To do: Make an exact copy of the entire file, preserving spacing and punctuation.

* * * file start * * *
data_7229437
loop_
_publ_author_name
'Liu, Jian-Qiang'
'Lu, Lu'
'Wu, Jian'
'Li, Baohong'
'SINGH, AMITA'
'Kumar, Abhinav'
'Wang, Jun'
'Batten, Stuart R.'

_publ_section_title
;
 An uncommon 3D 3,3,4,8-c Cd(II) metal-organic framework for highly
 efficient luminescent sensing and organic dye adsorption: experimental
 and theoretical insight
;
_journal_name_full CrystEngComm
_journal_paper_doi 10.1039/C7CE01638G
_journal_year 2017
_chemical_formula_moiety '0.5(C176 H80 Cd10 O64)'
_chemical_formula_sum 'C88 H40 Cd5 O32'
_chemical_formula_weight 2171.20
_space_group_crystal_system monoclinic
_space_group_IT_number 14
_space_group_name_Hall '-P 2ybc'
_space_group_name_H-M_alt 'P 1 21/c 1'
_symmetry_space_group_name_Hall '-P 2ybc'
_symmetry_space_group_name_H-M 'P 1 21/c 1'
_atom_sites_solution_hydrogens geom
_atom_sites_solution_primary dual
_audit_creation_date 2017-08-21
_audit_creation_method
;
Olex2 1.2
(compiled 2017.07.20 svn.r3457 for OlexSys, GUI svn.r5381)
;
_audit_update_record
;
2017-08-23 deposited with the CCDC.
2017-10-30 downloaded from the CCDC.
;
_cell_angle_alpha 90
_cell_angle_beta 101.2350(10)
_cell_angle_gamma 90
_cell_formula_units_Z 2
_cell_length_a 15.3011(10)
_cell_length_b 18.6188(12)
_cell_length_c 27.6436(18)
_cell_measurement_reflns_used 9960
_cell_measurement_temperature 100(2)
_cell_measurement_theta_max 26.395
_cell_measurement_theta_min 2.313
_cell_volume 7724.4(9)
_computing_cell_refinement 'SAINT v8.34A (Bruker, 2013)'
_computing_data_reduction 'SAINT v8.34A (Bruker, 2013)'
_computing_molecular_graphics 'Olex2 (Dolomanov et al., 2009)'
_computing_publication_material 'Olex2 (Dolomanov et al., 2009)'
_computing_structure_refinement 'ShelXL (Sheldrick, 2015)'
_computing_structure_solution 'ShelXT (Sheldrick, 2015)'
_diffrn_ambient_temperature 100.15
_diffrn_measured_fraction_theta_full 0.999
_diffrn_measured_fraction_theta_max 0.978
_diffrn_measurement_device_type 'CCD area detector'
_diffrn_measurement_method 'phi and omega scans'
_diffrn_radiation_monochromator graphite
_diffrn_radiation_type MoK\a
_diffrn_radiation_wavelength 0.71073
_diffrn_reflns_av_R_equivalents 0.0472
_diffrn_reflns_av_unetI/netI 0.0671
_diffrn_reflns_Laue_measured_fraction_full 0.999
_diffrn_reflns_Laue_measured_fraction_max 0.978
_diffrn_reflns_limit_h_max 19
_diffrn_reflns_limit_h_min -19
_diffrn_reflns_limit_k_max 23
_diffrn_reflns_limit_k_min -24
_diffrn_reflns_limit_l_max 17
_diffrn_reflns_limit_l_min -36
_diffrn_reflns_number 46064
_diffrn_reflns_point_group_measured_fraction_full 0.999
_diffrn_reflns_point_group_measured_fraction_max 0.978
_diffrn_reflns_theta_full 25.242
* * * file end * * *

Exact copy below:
data_7229437
loop_
_publ_author_name
'Liu, Jian-Qiang'
'Lu, Lu'
'Wu, Jian'
'Li, Baohong'
'SINGH, AMITA'
'Kumar, Abhinav'
'Wang, Jun'
'Batten, Stuart R.'

_publ_section_title
;
 An uncommon 3D 3,3,4,8-c Cd(II) metal-organic framework for highly
 efficient luminescent sensing and organic dye adsorption: experimental
 and theoretical insight
;
_journal_name_full CrystEngComm
_journal_paper_doi 10.1039/C7CE01638G
_journal_year 2017
_chemical_formula_moiety '0.5(C176 H80 Cd10 O64)'
_chemical_formula_sum 'C88 H40 Cd5 O32'
_chemical_formula_weight 2171.20
_space_group_crystal_system monoclinic
_space_group_IT_number 14
_space_group_name_Hall '-P 2ybc'
_space_group_name_H-M_alt 'P 1 21/c 1'
_symmetry_space_group_name_Hall '-P 2ybc'
_symmetry_space_group_name_H-M 'P 1 21/c 1'
_atom_sites_solution_hydrogens geom
_atom_sites_solution_primary dual
_audit_creation_date 2017-08-21
_audit_creation_method
;
Olex2 1.2
(compiled 2017.07.20 svn.r3457 for OlexSys, GUI svn.r5381)
;
_audit_update_record
;
2017-08-23 deposited with the CCDC.
2017-10-30 downloaded from the CCDC.
;
_cell_angle_alpha 90
_cell_angle_beta 101.2350(10)
_cell_angle_gamma 90
_cell_formula_units_Z 2
_cell_length_a 15.3011(10)
_cell_length_b 18.6188(12)
_cell_length_c 27.6436(18)
_cell_measurement_reflns_used 9960
_cell_measurement_temperature 100(2)
_cell_measurement_theta_max 26.395
_cell_measurement_theta_min 2.313
_cell_volume 7724.4(9)
_computing_cell_refinement 'SAINT v8.34A (Bruker, 2013)'
_computing_data_reduction 'SAINT v8.34A (Bruker, 2013)'
_computing_molecular_graphics 'Olex2 (Dolomanov et al., 2009)'
_computing_publication_material 'Olex2 (Dolomanov et al., 2009)'
_computing_structure_refinement 'ShelXL (Sheldrick, 2015)'
_computing_structure_solution 'ShelXT (Sheldrick, 2015)'
_diffrn_ambient_temperature 100.15
_diffrn_measured_fraction_theta_full 0.999
_diffrn_measured_fraction_theta_max 0.978
_diffrn_measurement_device_type 'CCD area detector'
_diffrn_measurement_method 'phi and omega scans'
_diffrn_radiation_monochromator graphite
_diffrn_radiation_type MoK\a
_diffrn_radiation_wavelength 0.71073
_diffrn_reflns_av_R_equivalents 0.0472
_diffrn_reflns_av_unetI/netI 0.0671
_diffrn_reflns_Laue_measured_fraction_full 0.999
_diffrn_reflns_Laue_measured_fraction_max 0.978
_diffrn_reflns_limit_h_max 19
_diffrn_reflns_limit_h_min -19
_diffrn_reflns_limit_k_max 23
_diffrn_reflns_limit_k_min -24
_diffrn_reflns_limit_l_max 17
_diffrn_reflns_limit_l_min -36
_diffrn_reflns_number 46064
_diffrn_reflns_point_group_measured_fraction_full 0.999
_diffrn_reflns_point_group_measured_fraction_max 0.978
_diffrn_reflns_theta_full 25.242